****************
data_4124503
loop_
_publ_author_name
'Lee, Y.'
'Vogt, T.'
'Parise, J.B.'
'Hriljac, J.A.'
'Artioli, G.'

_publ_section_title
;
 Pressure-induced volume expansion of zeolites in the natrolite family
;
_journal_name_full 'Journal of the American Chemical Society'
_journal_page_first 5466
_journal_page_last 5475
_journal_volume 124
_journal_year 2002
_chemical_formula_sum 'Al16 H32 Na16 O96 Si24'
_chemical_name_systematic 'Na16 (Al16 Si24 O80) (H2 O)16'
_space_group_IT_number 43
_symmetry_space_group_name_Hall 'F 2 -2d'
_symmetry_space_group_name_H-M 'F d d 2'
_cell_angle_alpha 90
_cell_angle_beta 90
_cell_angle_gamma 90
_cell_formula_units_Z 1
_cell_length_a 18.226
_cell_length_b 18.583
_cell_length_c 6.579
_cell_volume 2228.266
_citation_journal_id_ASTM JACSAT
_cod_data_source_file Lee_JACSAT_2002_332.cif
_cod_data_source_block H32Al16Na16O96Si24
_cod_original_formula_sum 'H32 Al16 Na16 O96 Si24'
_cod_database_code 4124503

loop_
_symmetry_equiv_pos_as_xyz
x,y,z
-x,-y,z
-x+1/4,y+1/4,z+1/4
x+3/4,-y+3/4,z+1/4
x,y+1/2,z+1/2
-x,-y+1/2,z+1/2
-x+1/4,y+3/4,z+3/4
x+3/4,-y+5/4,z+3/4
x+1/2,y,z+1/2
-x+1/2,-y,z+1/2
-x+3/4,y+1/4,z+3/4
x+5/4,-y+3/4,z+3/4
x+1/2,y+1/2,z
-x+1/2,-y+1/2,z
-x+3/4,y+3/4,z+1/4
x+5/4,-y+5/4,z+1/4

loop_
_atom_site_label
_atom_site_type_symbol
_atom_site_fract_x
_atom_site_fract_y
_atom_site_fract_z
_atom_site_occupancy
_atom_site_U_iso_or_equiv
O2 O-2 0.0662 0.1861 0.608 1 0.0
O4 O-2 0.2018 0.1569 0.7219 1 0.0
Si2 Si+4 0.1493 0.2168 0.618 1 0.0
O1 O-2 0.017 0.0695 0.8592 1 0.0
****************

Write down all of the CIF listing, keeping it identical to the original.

data_4124503
loop_
_publ_author_name
'Lee, Y.'
'Vogt, T.'
'Parise, J.B.'
'Hriljac, J.A.'
'Artioli, G.'

_publ_section_title
;
 Pressure-induced volume expansion of zeolites in the natrolite family
;
_journal_name_full 'Journal of the American Chemical Society'
_journal_page_first 5466
_journal_page_last 5475
_journal_volume 124
_journal_year 2002
_chemical_formula_sum 'Al16 H32 Na16 O96 Si24'
_chemical_name_systematic 'Na16 (Al16 Si24 O80) (H2 O)16'
_space_group_IT_number 43
_symmetry_space_group_name_Hall 'F 2 -2d'
_symmetry_space_group_name_H-M 'F d d 2'
_cell_angle_alpha 90
_cell_angle_beta 90
_cell_angle_gamma 90
_cell_formula_units_Z 1
_cell_length_a 18.226
_cell_length_b 18.583
_cell_length_c 6.579
_cell_volume 2228.266
_citation_journal_id_ASTM JACSAT
_cod_data_source_file Lee_JACSAT_2002_332.cif
_cod_data_source_block H32Al16Na16O96Si24
_cod_original_formula_sum 'H32 Al16 Na16 O96 Si24'
_cod_database_code 4124503

loop_
_symmetry_equiv_pos_as_xyz
x,y,z
-x,-y,z
-x+1/4,y+1/4,z+1/4
x+3/4,-y+3/4,z+1/4
x,y+1/2,z+1/2
-x,-y+1/2,z+1/2
-x+1/4,y+3/4,z+3/4
x+3/4,-y+5/4,z+3/4
x+1/2,y,z+1/2
-x+1/2,-y,z+1/2
-x+3/4,y+1/4,z+3/4
x+5/4,-y+3/4,z+3/4
x+1/2,y+1/2,z
-x+1/2,-y+1/2,z
-x+3/4,y+3/4,z+1/4
x+5/4,-y+5/4,z+1/4

loop_
_atom_site_label
_atom_site_type_symbol
_atom_site_fract_x
_atom_site_fract_y
_atom_site_fract_z
_atom_site_occupancy
_atom_site_U_iso_or_equiv
O2 O-2 0.0662 0.1861 0.608 1 0.0
O4 O-2 0.2018 0.1569 0.7219 1 0.0
Si2 Si+4 0.1493 0.2168 0.618 1 0.0
O1 O-2 0.017 0.0695 0.8592 1 0.0